United States

United States

Substantial threat from wildlife agency -- American Wind Energy Association devotes resources for organised and coherent response to wildlife group concerns

The United States Fish and Wildlife Service (USF&WS) is "out of touch" with the modern wind industry and the federal agency's wind project siting guidelines need to be "reality-checked," says the American Wind Energy Association (AWEA). In a 14-page notification to the US Secretary of the Interior, Gale Norton, AWEA further asserts that the guidelines impose an "undue economic burden on the industry" and should be "amended in the very near term."

The notification concludes with a strongly worded warning: "The Service would be well-served by taking the time required to improve the guidelines," states the association. "Expansion of wind power is the most viable strategy at present for reducing our nation's reliance on polluting energy sources. The service's guidelines pose a substantial and immediate threat to that option." AWEA officials say they realise that the USF&WS guidelines, issued last summer, are both voluntary and in draft form only. But it points out that they are already being used in individual situations to "engender distrust" between developers and the general populace.

Atlantic Renewable Energy's Sam Enfield, expected to be made AWEA president this month, says that there are "legitimate technical issues" that need to be resolved regarding the interaction of wildlife and wind turbines. He adds, however, that he believes much of the concern over these issues generates from groups of people who simply do not want wind turbines in their localities.

"I don't know that the issues have changed," he says. "We have two new contexts -- the east and offshore," he adds, referring to the increasing numbers of wind projects being proposed and built east of the Mississippi River and the proposals for wind power stations off the American coastline.

Hotly disputed

AWEA claims the guidelines were developed without input from the wind industry. It is a statement hotly disputed by wildlife agency officials and advocates. USF&WS has not yet responded officially to AWEA's complaints, but privately many officials say the guidelines were developed after years of discussions between the federal agency, other federal officials and members of the wind industry.

These officials fear the wind industry may be becoming less co-operative where wildlife issues are concerned. A public meeting at which the federal agency will discuss industry objections is planned for March 18 in Washington DC.

AWEA is organising a committee to help wind project developers deal with siting issues and has just hired a full-time employee, Laurie Jodziewicz, who will be handling a wide range of siting-related issues. AWEA's director, Randy Swisher, says: "It's clear that as we see more development across the country, there are not surprisingly more issues relating to siting. They require a more organised coherent response. We need to be devoting more resources to supporting our members in dealing with those kinds of questions."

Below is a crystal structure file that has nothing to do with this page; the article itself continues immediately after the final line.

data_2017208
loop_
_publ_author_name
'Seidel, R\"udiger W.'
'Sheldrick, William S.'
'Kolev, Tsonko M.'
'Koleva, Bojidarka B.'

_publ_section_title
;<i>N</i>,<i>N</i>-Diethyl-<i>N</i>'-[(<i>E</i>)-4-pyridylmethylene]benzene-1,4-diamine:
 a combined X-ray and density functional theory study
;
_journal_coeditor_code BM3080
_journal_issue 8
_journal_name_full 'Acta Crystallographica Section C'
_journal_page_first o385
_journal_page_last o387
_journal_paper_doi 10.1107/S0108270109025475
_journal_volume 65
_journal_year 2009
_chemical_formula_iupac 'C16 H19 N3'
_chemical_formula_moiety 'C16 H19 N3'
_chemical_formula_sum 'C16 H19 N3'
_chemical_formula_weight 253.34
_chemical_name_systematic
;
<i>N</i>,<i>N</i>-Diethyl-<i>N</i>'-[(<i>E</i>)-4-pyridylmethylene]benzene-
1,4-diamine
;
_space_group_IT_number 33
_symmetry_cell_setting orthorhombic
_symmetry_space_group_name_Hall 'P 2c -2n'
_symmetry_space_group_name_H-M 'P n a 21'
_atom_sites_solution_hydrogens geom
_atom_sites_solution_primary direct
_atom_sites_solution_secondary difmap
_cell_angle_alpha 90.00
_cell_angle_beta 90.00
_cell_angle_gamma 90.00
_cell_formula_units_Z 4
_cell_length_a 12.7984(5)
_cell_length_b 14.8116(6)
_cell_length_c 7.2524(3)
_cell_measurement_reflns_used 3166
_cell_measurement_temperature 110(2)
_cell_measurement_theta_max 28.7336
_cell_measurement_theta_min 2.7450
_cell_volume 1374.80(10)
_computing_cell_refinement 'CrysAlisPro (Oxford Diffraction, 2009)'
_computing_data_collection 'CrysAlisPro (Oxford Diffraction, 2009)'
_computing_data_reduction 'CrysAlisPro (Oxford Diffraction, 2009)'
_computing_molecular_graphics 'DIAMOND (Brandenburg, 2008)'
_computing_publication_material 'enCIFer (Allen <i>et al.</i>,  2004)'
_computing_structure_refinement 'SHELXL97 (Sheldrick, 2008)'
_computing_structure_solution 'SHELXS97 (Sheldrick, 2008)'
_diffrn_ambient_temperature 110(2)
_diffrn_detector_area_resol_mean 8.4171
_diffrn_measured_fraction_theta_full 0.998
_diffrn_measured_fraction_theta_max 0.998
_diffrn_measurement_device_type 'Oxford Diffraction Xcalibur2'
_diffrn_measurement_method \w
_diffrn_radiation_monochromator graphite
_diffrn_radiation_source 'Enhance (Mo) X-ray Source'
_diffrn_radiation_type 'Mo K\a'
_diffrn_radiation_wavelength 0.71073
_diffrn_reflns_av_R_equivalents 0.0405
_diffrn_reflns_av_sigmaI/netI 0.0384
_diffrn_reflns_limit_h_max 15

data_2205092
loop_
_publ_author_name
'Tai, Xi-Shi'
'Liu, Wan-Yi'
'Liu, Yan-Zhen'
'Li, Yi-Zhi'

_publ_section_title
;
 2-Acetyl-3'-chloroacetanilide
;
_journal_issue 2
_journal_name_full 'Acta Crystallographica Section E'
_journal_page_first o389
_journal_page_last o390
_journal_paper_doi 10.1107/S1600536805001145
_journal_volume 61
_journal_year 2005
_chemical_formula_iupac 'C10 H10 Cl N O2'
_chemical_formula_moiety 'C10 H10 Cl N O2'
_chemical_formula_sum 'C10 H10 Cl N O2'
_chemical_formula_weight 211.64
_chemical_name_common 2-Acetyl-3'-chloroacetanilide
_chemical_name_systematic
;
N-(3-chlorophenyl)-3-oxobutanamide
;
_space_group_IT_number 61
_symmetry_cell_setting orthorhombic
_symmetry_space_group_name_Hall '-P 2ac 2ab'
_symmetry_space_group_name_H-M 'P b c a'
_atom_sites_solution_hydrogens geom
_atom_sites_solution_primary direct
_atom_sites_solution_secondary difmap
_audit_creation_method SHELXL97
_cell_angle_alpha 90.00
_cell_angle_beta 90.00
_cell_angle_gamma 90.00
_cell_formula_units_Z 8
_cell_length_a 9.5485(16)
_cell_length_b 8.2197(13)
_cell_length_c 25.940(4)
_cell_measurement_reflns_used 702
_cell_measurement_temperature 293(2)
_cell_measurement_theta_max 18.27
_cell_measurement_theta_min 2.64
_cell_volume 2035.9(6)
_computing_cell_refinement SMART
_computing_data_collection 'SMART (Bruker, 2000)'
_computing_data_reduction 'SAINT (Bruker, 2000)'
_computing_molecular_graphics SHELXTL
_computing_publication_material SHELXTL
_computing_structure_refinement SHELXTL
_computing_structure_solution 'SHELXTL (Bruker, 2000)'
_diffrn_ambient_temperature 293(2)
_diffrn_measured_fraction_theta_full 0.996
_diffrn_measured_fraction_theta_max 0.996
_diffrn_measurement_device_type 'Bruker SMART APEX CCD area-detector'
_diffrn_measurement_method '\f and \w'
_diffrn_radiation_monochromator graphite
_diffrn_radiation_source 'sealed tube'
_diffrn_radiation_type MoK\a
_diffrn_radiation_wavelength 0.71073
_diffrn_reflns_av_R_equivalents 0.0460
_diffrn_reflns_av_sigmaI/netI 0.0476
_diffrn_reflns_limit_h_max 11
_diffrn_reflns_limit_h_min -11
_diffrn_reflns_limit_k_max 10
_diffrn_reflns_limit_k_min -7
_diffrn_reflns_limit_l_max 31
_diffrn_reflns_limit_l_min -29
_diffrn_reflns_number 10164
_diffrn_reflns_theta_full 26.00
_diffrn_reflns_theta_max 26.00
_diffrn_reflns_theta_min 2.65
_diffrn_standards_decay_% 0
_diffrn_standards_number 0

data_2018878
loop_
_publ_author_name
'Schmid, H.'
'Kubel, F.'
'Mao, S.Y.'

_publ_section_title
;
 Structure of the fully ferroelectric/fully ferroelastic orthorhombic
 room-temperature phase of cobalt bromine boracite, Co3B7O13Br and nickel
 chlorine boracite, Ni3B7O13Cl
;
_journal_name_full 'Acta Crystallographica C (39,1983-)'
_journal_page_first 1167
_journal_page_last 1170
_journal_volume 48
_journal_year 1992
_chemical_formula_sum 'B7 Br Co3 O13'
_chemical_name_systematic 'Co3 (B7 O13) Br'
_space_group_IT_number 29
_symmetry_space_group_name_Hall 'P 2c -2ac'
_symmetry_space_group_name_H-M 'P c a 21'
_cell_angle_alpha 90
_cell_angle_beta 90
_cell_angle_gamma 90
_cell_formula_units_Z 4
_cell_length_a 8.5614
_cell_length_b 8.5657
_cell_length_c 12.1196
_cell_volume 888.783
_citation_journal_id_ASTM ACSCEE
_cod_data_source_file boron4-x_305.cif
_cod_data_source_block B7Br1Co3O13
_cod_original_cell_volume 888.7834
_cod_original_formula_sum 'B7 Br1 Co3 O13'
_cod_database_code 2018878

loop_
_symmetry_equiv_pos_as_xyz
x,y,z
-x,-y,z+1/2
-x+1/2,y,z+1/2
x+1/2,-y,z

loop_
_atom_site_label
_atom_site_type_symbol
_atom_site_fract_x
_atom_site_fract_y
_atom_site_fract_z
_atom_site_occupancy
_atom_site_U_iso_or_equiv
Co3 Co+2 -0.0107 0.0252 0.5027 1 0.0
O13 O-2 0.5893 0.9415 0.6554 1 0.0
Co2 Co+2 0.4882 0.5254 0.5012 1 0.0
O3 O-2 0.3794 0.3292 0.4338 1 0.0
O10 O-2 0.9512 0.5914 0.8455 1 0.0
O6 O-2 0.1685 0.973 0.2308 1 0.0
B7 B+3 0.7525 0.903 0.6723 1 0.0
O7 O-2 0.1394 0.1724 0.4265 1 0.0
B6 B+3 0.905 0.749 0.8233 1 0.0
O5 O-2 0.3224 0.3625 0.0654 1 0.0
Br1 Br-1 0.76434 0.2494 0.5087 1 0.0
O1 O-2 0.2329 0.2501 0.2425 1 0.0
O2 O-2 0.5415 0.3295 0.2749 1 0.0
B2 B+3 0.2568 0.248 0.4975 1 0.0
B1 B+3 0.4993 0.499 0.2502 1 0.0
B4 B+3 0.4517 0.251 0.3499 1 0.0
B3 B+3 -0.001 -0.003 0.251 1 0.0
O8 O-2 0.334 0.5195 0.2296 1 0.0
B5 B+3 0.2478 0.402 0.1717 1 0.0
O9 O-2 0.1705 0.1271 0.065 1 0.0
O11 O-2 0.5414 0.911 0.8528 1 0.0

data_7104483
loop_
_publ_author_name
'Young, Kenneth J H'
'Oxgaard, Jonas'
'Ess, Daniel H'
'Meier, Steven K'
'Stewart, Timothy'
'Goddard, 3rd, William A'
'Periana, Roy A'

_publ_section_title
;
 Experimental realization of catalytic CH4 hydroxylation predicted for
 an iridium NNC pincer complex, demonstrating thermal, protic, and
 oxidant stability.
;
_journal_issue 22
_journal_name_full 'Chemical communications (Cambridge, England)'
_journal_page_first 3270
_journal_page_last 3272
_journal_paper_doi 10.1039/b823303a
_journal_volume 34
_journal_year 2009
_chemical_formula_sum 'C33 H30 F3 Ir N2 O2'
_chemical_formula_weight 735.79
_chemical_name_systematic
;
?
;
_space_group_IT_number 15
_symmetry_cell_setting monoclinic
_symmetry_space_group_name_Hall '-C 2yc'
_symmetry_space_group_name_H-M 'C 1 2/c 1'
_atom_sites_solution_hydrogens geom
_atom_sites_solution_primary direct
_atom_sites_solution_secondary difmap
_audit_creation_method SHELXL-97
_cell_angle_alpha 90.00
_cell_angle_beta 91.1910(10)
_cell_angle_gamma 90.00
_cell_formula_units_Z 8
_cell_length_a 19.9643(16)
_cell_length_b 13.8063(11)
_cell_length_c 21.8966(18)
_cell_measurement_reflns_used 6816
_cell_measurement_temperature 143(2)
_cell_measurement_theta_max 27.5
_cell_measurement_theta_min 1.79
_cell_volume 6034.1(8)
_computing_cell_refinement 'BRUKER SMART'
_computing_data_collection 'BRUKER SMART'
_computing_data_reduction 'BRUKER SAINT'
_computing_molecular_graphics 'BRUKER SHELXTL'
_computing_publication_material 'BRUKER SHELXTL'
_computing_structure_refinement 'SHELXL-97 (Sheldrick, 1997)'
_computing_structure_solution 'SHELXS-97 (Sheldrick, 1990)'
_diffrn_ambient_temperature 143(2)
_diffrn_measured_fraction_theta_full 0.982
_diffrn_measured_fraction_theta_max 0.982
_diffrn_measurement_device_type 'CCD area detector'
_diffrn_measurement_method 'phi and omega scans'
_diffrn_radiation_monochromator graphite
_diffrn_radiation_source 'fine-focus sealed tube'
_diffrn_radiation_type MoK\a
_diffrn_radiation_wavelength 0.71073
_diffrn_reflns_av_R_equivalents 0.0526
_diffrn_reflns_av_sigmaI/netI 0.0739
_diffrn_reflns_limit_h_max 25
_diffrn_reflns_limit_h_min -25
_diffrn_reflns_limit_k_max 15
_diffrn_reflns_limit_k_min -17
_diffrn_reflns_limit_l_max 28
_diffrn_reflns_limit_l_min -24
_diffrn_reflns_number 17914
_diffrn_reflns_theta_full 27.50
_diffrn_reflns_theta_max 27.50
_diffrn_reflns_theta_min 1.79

More aggressive

Meanwhile, wildlife advocates are becoming more aggressive in asserting their concerns over wildlife safety. A proposal for legislation requiring a minimum standard for renewable energy supply proposed by the Maryland speaker of the house includes a mandate for a state-wide siting committee to study wildlife issues. "That's a step in the right direction, but it's just a start," says the conservation chair of the Sierra Club's Maryland chapter. "Absolutely people are now challenging claims like two birds per turbine are killed each year. People are beginning to realise that there are trade-offs now that can't just be swept under the rug."

Meantime, the New Jersey Audubon Society (NJAS) has formally appealed a ruling by the New Jersey Department of Environmental Protection which gives Community Energy of Wayne, Pennsylvania, permission to erect five wind turbines on a barrier beach island near Atlantic City.

Says Eric Stiles of the NJAS: "We support wind energy and we recognise the harm caused by traditional energy sources. We would like to see this site developed. But we don't feel that the wildlife research was sufficient. For example, the applicant went out and conducted transect surveys for spring migrants in June. In June! The migrants aren't there anymore. Basic biological standards have not been met. The level of what's been done here is not like what's been done on sites out west."

Stiles says he has been meeting regularly with Community Energy representatives and with state officials to discuss the problem. "I can characterise the discussions as being very positive and I am hopeful that this will be resolved soon, to the satisfaction of all parties."

Eric Blank, co-founder of Community Energy Inc, agrees that progress in the disagreement had been made. "Unlike some of the western projects, this one is much smaller and not comparable," he says. "But we agree that the discussions have been fruitful and we look forward to resolving it and building the wind energy industry in New Jersey."

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